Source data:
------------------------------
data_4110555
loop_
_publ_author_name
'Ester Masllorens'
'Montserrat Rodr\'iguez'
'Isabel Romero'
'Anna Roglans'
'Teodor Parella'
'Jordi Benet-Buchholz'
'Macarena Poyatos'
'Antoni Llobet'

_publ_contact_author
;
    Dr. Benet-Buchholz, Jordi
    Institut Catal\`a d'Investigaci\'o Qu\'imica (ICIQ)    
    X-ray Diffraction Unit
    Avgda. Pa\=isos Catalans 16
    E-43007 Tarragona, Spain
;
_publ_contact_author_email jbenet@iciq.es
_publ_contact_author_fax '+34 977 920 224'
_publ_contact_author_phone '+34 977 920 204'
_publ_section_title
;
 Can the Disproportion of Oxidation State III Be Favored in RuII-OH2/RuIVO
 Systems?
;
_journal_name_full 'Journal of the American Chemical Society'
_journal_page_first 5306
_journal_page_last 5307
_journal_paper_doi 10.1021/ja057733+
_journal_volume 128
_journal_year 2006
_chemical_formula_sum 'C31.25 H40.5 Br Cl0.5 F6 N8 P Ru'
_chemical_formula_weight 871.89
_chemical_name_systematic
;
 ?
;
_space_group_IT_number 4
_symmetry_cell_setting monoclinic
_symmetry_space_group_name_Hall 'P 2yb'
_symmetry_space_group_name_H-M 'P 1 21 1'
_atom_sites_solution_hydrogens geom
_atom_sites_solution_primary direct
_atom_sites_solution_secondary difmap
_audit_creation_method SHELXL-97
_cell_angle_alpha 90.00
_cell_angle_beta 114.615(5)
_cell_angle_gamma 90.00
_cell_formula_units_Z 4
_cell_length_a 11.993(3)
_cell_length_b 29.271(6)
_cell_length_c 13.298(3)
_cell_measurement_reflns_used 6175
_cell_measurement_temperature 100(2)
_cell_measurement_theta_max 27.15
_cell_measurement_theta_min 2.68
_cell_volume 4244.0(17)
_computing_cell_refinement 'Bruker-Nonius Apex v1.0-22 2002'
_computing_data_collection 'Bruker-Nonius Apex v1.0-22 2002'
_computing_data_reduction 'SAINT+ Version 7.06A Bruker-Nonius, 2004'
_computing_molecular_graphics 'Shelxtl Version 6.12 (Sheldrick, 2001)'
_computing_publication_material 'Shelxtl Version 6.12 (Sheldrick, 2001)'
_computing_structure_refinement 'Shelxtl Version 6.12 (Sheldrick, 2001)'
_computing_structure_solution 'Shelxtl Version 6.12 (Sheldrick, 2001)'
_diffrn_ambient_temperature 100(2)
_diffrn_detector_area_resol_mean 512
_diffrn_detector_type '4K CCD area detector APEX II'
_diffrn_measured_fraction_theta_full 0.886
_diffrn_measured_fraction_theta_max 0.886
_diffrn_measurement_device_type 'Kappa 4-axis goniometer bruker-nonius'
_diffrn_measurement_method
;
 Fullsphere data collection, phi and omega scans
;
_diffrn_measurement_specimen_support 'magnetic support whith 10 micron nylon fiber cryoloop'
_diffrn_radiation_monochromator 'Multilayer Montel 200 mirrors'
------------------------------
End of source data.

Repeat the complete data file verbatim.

data_4110555
loop_
_publ_author_name
'Ester Masllorens'
'Montserrat Rodr\'iguez'
'Isabel Romero'
'Anna Roglans'
'Teodor Parella'
'Jordi Benet-Buchholz'
'Macarena Poyatos'
'Antoni Llobet'

_publ_contact_author
;
    Dr. Benet-Buchholz, Jordi
    Institut Catal\`a d'Investigaci\'o Qu\'imica (ICIQ)    
    X-ray Diffraction Unit
    Avgda. Pa\=isos Catalans 16
    E-43007 Tarragona, Spain
;
_publ_contact_author_email jbenet@iciq.es
_publ_contact_author_fax '+34 977 920 224'
_publ_contact_author_phone '+34 977 920 204'
_publ_section_title
;
 Can the Disproportion of Oxidation State III Be Favored in RuII-OH2/RuIVO
 Systems?
;
_journal_name_full 'Journal of the American Chemical Society'
_journal_page_first 5306
_journal_page_last 5307
_journal_paper_doi 10.1021/ja057733+
_journal_volume 128
_journal_year 2006
_chemical_formula_sum 'C31.25 H40.5 Br Cl0.5 F6 N8 P Ru'
_chemical_formula_weight 871.89
_chemical_name_systematic
;
 ?
;
_space_group_IT_number 4
_symmetry_cell_setting monoclinic
_symmetry_space_group_name_Hall 'P 2yb'
_symmetry_space_group_name_H-M 'P 1 21 1'
_atom_sites_solution_hydrogens geom
_atom_sites_solution_primary direct
_atom_sites_solution_secondary difmap
_audit_creation_method SHELXL-97
_cell_angle_alpha 90.00
_cell_angle_beta 114.615(5)
_cell_angle_gamma 90.00
_cell_formula_units_Z 4
_cell_length_a 11.993(3)
_cell_length_b 29.271(6)
_cell_length_c 13.298(3)
_cell_measurement_reflns_used 6175
_cell_measurement_temperature 100(2)
_cell_measurement_theta_max 27.15
_cell_measurement_theta_min 2.68
_cell_volume 4244.0(17)
_computing_cell_refinement 'Bruker-Nonius Apex v1.0-22 2002'
_computing_data_collection 'Bruker-Nonius Apex v1.0-22 2002'
_computing_data_reduction 'SAINT+ Version 7.06A Bruker-Nonius, 2004'
_computing_molecular_graphics 'Shelxtl Version 6.12 (Sheldrick, 2001)'
_computing_publication_material 'Shelxtl Version 6.12 (Sheldrick, 2001)'
_computing_structure_refinement 'Shelxtl Version 6.12 (Sheldrick, 2001)'
_computing_structure_solution 'Shelxtl Version 6.12 (Sheldrick, 2001)'
_diffrn_ambient_temperature 100(2)
_diffrn_detector_area_resol_mean 512
_diffrn_detector_type '4K CCD area detector APEX II'
_diffrn_measured_fraction_theta_full 0.886
_diffrn_measured_fraction_theta_max 0.886
_diffrn_measurement_device_type 'Kappa 4-axis goniometer bruker-nonius'
_diffrn_measurement_method
;
 Fullsphere data collection, phi and omega scans
;
_diffrn_measurement_specimen_support 'magnetic support whith 10 micron nylon fiber cryoloop'
_diffrn_radiation_monochromator 'Multilayer Montel 200 mirrors'